Clayface has become one of the surprise new stars of the DC Universe in the Rebirth era. The relaunch of Detective Comics shifted the title to being a team book in which Batman and Batwoman trained a new generation of heroes in Gotham City, including shapeshifter Basil Karlo. His story as a reformed villain torn between his human and monstrous forms, both genetically and psychologically, has been one of the key plotlines in the series. That story came to a head recently, and the new Detective Comics Annual reflects on the origin of Clayface this week. Writer James Tynion IV and his collaborators have transformed an ironically rigid character into a tragic antihero of the DCU.
It’s impossible to know what will come next for Clayface after the events of Detective Comics #973. However, it does provide a great opportunity to look back at the highlights of this long-lasting Bat-villain. Clayface was initially co-created by Bill Finger and Bob Kane in 1940 and has been involved with plenty of heists and stories ever since. These are the seven comics and cartoons that are the absolute cream of the crop (or mud of the clay) in Clayface canon.
Batman: The Animated Series, Season 1, Episodes 20-21
Story by Marv Wolfman and Michael Reaves
Directed by Dick Sebast and Kevin Altieri
This is the gold standard of Clayface stories. There’s no better example of how an adaptation can refine and clarify a character’s complex collection of comics into a singular story. So perhaps it’s no surprise to see legendary comics writer Marv Wolfman co-authored the episode. Along with Reaves, he distilled Clayface’s origin into its most essential elements: a man obsessed with image, imitation and acting, a transfiguring accident, and a distinct lack of moral compass. The result is one of the most iconic episodes of this outstanding show’s first season. Clayface’s fast morphing form is still stunning on the small screen, and his story takes on appropriately Shakespearean tragic tones as the villain crafts his own fall.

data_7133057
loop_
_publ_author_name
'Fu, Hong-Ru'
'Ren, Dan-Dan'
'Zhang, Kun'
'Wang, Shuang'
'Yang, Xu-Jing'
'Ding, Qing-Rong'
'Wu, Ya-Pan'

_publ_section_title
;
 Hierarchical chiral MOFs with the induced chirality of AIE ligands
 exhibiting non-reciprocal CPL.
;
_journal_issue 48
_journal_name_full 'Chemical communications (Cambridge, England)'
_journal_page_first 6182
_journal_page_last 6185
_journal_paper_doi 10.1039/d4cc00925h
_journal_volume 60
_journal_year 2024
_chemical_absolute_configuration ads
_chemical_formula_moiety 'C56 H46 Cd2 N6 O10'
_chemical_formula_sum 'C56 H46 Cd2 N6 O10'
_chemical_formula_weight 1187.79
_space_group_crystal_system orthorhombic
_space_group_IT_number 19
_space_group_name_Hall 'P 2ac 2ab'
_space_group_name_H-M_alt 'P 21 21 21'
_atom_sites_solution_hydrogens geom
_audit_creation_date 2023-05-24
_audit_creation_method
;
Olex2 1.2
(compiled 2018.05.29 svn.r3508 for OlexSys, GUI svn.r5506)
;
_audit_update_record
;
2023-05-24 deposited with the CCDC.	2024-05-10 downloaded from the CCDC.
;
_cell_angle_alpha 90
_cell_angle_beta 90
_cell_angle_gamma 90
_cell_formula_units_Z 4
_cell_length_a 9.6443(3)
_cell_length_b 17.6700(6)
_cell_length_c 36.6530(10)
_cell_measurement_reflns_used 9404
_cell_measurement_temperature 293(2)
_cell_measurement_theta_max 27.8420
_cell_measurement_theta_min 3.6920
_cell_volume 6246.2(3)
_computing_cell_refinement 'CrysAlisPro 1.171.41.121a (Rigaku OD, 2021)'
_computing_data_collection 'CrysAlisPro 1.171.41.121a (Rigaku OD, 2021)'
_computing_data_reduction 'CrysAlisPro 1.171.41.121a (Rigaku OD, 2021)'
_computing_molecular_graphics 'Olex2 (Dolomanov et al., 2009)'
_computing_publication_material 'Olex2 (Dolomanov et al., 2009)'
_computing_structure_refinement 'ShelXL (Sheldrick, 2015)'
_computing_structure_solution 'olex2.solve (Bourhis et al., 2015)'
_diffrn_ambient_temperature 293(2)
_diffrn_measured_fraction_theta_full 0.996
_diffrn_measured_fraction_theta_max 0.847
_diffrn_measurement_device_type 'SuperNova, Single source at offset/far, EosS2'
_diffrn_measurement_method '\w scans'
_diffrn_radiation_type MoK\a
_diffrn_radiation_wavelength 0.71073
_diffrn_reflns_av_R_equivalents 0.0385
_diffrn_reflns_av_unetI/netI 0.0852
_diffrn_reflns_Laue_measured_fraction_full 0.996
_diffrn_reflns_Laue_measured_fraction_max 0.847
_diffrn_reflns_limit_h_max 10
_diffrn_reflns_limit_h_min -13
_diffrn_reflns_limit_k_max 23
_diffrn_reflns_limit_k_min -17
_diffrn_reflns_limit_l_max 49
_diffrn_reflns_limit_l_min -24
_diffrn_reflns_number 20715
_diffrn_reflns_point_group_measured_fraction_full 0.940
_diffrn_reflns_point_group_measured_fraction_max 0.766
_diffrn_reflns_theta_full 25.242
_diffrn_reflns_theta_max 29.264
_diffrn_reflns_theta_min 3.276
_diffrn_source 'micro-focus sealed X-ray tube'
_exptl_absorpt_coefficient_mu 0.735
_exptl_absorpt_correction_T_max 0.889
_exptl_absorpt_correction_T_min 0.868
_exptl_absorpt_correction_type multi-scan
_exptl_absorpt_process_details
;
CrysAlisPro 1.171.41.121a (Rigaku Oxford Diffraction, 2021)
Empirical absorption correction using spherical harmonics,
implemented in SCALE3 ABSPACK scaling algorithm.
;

Batman: Li’l Gotham #9
Written by Derek Fridolfs and Dustin Nguyen
Art by Dustin Nguyen
This is by far the most friendly of the best Clayface tales, occurring in the all-ages setting of Li’l Gotham. Damian attends a comic convention with Bruce in order to meet one of his father’s heroes Simon Trent, the actor who portrayed Gray Ghost. It’s a reminder of how actors and superheroes can inspire greatness amongst their fanbase. Clayface represents the opposite end of the spectrum though as an actor obsessed with the past and wringing every dollar he can from those attending the con. It’s a fun and surprisingly smart take on the nature of fandom and its many forms.
Batman (vol. 2) #19-20
Written by Scott Snyder
Art by Greg Capullo and Danny Miki